Birkhold Book receives honorable mention from the MLA
The MLA has announced that Matthew H. Birkhold, associate professor of German at The Ohio State University, Columbus, will receive an honorable mention for the Aldo and Jeanne Scaglione Prize for Studies in Germanic Languages and Literatures for his book Characters before Copyright: The Rise and Regulation of Fan Fiction in Eighteenth-Century Germany, published by Oxford University Press in 2019.
The committee’s citation for Birkhold’s book reads:
Matthew H. Birkhold’s Characters before Copyright is a timely and well-written study of fan fiction, a genre that still enjoys popularity in the twenty-first century. Locating the origins of fan fiction in eighteenth-century Germany—a period usually identified with the revolution in readership (Leserrevolution)—Birkhold tells a fascinating parallel tale of the democratization of authorship and the commercialization of print. The book sutures these histories with an equally rich discussion of copyright law in Germany, thus mobilizing fan fiction to shed new light on the emergence of intellectual property. Drawing on an impressive range of legal and print-cultural archives, this study underlines how an engagement with material print-cultural and legal histories can contribute to a reconceptualization of authorship and readership.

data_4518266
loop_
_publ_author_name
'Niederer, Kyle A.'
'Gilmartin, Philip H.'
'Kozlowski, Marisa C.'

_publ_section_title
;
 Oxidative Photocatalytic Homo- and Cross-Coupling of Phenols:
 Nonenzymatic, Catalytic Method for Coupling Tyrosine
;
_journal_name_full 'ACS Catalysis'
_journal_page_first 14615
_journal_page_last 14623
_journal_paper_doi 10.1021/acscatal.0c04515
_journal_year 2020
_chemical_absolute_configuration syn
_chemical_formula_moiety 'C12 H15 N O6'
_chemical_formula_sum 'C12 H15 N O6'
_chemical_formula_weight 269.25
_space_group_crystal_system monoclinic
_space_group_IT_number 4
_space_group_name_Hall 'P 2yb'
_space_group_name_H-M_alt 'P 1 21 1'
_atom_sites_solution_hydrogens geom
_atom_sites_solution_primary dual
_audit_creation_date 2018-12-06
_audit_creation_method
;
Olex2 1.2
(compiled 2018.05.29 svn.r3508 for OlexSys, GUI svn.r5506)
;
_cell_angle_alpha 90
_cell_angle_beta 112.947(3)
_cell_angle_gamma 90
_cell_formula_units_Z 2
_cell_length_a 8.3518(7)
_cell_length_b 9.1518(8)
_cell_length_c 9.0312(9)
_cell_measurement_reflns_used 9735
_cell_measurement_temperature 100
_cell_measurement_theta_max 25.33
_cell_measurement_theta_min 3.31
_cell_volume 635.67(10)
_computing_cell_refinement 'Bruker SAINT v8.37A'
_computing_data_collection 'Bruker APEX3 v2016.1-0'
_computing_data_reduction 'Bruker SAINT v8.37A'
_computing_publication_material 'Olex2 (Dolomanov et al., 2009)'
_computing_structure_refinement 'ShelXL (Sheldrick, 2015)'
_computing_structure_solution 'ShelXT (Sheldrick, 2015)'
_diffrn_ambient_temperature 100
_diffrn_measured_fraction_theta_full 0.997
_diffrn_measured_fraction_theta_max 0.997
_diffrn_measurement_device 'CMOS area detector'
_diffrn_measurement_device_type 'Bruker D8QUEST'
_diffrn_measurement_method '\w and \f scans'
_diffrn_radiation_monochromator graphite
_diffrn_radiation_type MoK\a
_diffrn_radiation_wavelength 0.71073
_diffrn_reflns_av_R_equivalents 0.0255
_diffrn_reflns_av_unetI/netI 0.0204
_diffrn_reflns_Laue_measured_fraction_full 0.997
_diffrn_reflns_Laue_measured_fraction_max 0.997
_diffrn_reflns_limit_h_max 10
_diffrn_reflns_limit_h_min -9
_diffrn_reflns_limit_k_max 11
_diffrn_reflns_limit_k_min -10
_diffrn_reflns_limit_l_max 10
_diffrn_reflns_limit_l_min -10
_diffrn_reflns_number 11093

The Modern Language Association of America and its 24,000 members in 100 countries work to strengthen the study and teaching of languages and literature. Founded in 1883, the MLA provides opportunities for its members to share their scholarly findings and teaching experiences with colleagues and to discuss trends in the academy.
The Aldo and Jeanne Scaglione Prize for Studies in Germanic Languages and Literatures was presented for the first time in 1993. The Aldo and Jeanne Scaglione Endowment Fund was established and donated by Aldo Scaglione to the Modern Language Association in 1987. The fund honors the memory of Scaglione’s late wife, Jeanne Daman Scaglione. A Roman Catholic, Jeanne Daman was headmistress of a Jewish kindergarten in Brussels, Belgium. When arrests and deportations of Jews began in 1942, she worked with Belgian and Jewish resistance units, helping to find hiding places for two thousand children throughout Belgium. She also helped rescue many Jewish men about to be deported as slave laborers by obtaining false papers for them. Jeanne Scaglione’s life and contributions to humanity are commemorated in the United States Holocaust Memorial Museum in Washington, DC. Aldo Scaglione, a member of the Modern Language Association from 1957 until his death in 2013, was Erich Maria Remarque Professor of Literature at New York University.